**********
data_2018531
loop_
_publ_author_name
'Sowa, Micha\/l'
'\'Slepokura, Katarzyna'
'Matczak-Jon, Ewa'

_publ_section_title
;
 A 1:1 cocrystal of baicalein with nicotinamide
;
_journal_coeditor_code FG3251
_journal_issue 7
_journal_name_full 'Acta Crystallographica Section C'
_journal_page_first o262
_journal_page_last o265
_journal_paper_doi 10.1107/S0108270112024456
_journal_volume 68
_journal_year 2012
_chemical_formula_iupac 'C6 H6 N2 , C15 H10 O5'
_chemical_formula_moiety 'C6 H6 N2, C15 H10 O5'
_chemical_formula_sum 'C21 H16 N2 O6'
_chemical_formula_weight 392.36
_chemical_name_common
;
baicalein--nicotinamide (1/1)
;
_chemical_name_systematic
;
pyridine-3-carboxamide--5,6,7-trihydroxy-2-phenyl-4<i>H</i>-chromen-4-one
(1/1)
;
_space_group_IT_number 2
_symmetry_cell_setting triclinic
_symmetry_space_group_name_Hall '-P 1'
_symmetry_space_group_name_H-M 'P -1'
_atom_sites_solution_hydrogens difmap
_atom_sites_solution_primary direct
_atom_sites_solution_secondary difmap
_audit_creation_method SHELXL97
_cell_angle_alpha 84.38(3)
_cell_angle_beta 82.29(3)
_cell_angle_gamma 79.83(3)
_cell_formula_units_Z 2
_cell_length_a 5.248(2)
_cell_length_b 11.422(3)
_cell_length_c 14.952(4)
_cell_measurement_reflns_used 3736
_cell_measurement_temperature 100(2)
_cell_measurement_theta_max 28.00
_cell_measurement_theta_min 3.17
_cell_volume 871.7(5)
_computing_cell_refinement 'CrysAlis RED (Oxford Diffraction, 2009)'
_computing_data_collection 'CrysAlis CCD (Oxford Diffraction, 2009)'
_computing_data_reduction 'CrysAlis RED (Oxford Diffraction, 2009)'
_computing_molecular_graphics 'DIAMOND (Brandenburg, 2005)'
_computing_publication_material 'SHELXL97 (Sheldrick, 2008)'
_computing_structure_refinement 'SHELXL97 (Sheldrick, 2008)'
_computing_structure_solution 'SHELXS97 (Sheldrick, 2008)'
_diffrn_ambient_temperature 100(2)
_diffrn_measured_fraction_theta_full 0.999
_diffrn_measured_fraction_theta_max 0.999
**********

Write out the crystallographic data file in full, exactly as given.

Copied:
data_2018531
loop_
_publ_author_name
'Sowa, Micha\/l'
'\'Slepokura, Katarzyna'
'Matczak-Jon, Ewa'

_publ_section_title
;
 A 1:1 cocrystal of baicalein with nicotinamide
;
_journal_coeditor_code FG3251
_journal_issue 7
_journal_name_full 'Acta Crystallographica Section C'
_journal_page_first o262
_journal_page_last o265
_journal_paper_doi 10.1107/S0108270112024456
_journal_volume 68
_journal_year 2012
_chemical_formula_iupac 'C6 H6 N2 , C15 H10 O5'
_chemical_formula_moiety 'C6 H6 N2, C15 H10 O5'
_chemical_formula_sum 'C21 H16 N2 O6'
_chemical_formula_weight 392.36
_chemical_name_common
;
baicalein--nicotinamide (1/1)
;
_chemical_name_systematic
;
pyridine-3-carboxamide--5,6,7-trihydroxy-2-phenyl-4<i>H</i>-chromen-4-one
(1/1)
;
_space_group_IT_number 2
_symmetry_cell_setting triclinic
_symmetry_space_group_name_Hall '-P 1'
_symmetry_space_group_name_H-M 'P -1'
_atom_sites_solution_hydrogens difmap
_atom_sites_solution_primary direct
_atom_sites_solution_secondary difmap
_audit_creation_method SHELXL97
_cell_angle_alpha 84.38(3)
_cell_angle_beta 82.29(3)
_cell_angle_gamma 79.83(3)
_cell_formula_units_Z 2
_cell_length_a 5.248(2)
_cell_length_b 11.422(3)
_cell_length_c 14.952(4)
_cell_measurement_reflns_used 3736
_cell_measurement_temperature 100(2)
_cell_measurement_theta_max 28.00
_cell_measurement_theta_min 3.17
_cell_volume 871.7(5)
_computing_cell_refinement 'CrysAlis RED (Oxford Diffraction, 2009)'
_computing_data_collection 'CrysAlis CCD (Oxford Diffraction, 2009)'
_computing_data_reduction 'CrysAlis RED (Oxford Diffraction, 2009)'
_computing_molecular_graphics 'DIAMOND (Brandenburg, 2005)'
_computing_publication_material 'SHELXL97 (Sheldrick, 2008)'
_computing_structure_refinement 'SHELXL97 (Sheldrick, 2008)'
_computing_structure_solution 'SHELXS97 (Sheldrick, 2008)'
_diffrn_ambient_temperature 100(2)
_diffrn_measured_fraction_theta_full 0.999
_diffrn_measured_fraction_theta_max 0.999